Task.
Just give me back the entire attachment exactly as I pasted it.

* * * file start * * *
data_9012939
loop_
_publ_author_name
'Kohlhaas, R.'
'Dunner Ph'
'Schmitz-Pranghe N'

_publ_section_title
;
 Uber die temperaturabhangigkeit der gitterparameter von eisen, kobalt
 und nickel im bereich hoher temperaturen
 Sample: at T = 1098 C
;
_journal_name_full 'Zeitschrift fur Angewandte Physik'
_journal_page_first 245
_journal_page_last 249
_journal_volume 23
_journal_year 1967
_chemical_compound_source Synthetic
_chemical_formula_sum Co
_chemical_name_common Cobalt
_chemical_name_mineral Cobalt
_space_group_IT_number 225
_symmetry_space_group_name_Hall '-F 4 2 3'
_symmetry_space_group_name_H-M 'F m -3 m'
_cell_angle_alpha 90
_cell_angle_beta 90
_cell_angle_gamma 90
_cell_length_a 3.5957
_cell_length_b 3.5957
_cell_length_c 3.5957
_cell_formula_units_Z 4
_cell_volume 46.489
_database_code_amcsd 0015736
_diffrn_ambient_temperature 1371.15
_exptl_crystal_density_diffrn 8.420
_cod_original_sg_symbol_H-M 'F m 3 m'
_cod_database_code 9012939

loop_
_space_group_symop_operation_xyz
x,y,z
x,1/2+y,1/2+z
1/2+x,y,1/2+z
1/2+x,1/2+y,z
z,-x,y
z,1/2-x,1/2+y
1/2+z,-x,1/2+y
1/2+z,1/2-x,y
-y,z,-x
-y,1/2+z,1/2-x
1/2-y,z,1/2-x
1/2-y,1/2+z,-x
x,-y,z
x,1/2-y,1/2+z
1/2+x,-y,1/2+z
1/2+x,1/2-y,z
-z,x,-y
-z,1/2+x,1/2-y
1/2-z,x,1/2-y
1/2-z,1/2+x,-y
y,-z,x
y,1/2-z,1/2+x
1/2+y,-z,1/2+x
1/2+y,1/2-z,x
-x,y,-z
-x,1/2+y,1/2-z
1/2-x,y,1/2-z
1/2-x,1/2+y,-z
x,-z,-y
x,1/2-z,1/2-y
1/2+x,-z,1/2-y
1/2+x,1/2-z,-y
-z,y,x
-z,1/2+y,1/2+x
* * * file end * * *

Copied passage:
data_9012939
loop_
_publ_author_name
'Kohlhaas, R.'
'Dunner Ph'
'Schmitz-Pranghe N'

_publ_section_title
;
 Uber die temperaturabhangigkeit der gitterparameter von eisen, kobalt
 und nickel im bereich hoher temperaturen
 Sample: at T = 1098 C
;
_journal_name_full 'Zeitschrift fur Angewandte Physik'
_journal_page_first 245
_journal_page_last 249
_journal_volume 23
_journal_year 1967
_chemical_compound_source Synthetic
_chemical_formula_sum Co
_chemical_name_common Cobalt
_chemical_name_mineral Cobalt
_space_group_IT_number 225
_symmetry_space_group_name_Hall '-F 4 2 3'
_symmetry_space_group_name_H-M 'F m -3 m'
_cell_angle_alpha 90
_cell_angle_beta 90
_cell_angle_gamma 90
_cell_length_a 3.5957
_cell_length_b 3.5957
_cell_length_c 3.5957
_cell_formula_units_Z 4
_cell_volume 46.489
_database_code_amcsd 0015736
_diffrn_ambient_temperature 1371.15
_exptl_crystal_density_diffrn 8.420
_cod_original_sg_symbol_H-M 'F m 3 m'
_cod_database_code 9012939

loop_
_space_group_symop_operation_xyz
x,y,z
x,1/2+y,1/2+z
1/2+x,y,1/2+z
1/2+x,1/2+y,z
z,-x,y
z,1/2-x,1/2+y
1/2+z,-x,1/2+y
1/2+z,1/2-x,y
-y,z,-x
-y,1/2+z,1/2-x
1/2-y,z,1/2-x
1/2-y,1/2+z,-x
x,-y,z
x,1/2-y,1/2+z
1/2+x,-y,1/2+z
1/2+x,1/2-y,z
-z,x,-y
-z,1/2+x,1/2-y
1/2-z,x,1/2-y
1/2-z,1/2+x,-y
y,-z,x
y,1/2-z,1/2+x
1/2+y,-z,1/2+x
1/2+y,1/2-z,x
-x,y,-z
-x,1/2+y,1/2-z
1/2-x,y,1/2-z
1/2-x,1/2+y,-z
x,-z,-y
x,1/2-z,1/2-y
1/2+x,-z,1/2-y
1/2+x,1/2-z,-y
-z,y,x
-z,1/2+y,1/2+x